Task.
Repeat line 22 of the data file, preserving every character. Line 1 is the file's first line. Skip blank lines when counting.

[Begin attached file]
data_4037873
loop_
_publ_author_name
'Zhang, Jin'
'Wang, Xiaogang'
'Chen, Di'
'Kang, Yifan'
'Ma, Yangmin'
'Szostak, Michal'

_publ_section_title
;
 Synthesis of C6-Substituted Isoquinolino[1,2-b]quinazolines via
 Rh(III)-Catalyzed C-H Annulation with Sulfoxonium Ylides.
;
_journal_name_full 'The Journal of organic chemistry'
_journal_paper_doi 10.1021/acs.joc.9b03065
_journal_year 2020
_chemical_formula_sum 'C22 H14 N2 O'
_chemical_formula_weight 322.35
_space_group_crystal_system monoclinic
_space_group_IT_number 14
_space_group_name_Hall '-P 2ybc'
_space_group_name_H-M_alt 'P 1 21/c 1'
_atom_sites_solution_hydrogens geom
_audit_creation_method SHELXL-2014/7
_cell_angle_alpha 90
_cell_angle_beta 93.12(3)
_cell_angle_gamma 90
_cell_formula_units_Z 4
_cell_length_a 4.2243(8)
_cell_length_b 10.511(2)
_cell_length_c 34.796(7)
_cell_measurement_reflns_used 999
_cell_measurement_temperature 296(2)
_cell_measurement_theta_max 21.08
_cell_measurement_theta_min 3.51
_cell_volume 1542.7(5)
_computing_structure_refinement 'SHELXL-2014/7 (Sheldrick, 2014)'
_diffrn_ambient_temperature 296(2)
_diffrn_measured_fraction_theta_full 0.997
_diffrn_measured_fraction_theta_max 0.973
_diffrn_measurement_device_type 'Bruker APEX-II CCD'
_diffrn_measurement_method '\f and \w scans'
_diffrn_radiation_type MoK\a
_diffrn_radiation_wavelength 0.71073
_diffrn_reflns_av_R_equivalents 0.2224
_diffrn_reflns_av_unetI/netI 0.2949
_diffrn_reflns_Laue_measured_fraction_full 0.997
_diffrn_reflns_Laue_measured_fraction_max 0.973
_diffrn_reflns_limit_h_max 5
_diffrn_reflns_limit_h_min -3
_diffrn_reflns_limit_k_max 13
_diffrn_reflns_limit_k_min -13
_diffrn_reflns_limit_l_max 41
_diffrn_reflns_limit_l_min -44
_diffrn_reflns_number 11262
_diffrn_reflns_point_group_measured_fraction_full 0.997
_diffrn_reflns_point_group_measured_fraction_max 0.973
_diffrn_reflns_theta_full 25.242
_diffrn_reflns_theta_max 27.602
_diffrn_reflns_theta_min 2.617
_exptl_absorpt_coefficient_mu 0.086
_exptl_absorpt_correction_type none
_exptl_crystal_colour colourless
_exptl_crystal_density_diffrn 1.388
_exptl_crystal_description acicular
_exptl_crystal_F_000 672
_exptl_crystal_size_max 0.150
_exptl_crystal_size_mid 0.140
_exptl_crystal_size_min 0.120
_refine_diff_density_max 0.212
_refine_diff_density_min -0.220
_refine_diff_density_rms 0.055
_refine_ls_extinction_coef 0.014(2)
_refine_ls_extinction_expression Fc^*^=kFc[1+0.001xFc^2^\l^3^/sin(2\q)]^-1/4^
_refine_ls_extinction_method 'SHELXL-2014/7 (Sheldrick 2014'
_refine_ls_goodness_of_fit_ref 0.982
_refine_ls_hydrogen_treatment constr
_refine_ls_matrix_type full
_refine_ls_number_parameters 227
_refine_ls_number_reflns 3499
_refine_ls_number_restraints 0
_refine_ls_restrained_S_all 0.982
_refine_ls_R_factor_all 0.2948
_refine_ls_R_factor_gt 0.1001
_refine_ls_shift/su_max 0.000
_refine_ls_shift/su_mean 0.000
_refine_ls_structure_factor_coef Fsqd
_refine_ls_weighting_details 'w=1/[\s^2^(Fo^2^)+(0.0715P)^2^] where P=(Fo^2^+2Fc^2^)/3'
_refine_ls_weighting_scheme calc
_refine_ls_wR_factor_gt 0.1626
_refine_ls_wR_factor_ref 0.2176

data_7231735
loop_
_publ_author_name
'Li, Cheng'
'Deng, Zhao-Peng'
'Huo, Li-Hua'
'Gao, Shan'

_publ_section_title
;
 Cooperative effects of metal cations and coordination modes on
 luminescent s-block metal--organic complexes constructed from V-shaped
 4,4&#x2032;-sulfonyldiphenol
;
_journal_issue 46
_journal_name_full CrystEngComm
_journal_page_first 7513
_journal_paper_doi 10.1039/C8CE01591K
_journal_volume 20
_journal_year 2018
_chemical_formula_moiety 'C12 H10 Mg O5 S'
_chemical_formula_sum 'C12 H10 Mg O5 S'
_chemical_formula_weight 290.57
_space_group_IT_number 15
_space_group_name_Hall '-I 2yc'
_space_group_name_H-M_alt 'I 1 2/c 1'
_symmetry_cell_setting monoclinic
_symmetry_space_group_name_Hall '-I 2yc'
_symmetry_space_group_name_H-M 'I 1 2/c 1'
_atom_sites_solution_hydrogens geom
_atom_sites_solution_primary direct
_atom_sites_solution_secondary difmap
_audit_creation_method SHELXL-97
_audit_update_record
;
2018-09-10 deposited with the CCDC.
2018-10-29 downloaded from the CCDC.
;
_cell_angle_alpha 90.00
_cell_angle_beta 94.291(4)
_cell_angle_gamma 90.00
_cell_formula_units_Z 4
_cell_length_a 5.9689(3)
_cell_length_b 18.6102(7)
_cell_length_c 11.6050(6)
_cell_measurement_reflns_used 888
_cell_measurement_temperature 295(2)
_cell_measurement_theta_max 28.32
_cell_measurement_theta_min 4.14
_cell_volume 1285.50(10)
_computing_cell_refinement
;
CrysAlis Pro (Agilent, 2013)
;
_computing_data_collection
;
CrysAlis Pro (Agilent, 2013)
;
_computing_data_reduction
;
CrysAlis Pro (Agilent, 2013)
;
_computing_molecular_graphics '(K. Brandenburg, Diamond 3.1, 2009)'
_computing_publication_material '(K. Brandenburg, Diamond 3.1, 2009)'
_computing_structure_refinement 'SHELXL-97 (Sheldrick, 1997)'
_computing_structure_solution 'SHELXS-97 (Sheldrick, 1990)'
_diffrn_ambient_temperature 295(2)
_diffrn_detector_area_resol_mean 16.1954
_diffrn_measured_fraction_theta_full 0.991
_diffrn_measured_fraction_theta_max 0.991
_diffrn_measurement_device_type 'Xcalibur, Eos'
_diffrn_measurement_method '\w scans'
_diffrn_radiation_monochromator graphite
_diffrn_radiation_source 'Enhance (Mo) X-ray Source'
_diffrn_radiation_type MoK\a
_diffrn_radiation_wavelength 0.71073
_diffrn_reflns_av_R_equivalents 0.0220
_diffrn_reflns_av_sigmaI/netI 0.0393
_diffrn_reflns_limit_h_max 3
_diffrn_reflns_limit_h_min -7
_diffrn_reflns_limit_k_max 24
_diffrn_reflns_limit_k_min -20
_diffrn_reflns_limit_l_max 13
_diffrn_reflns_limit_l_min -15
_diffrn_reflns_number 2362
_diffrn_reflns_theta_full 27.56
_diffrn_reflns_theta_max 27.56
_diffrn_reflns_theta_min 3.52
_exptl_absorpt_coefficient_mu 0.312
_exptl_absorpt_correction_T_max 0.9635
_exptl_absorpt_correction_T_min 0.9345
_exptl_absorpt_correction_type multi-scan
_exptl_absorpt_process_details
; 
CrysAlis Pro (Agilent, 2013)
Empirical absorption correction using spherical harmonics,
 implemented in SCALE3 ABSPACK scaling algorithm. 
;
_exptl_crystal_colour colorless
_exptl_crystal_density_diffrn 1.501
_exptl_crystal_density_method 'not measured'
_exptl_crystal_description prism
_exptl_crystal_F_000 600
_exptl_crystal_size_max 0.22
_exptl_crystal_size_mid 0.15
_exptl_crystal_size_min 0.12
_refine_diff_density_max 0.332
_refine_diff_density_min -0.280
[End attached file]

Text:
_space_group_name_Hall '-P 2ybc'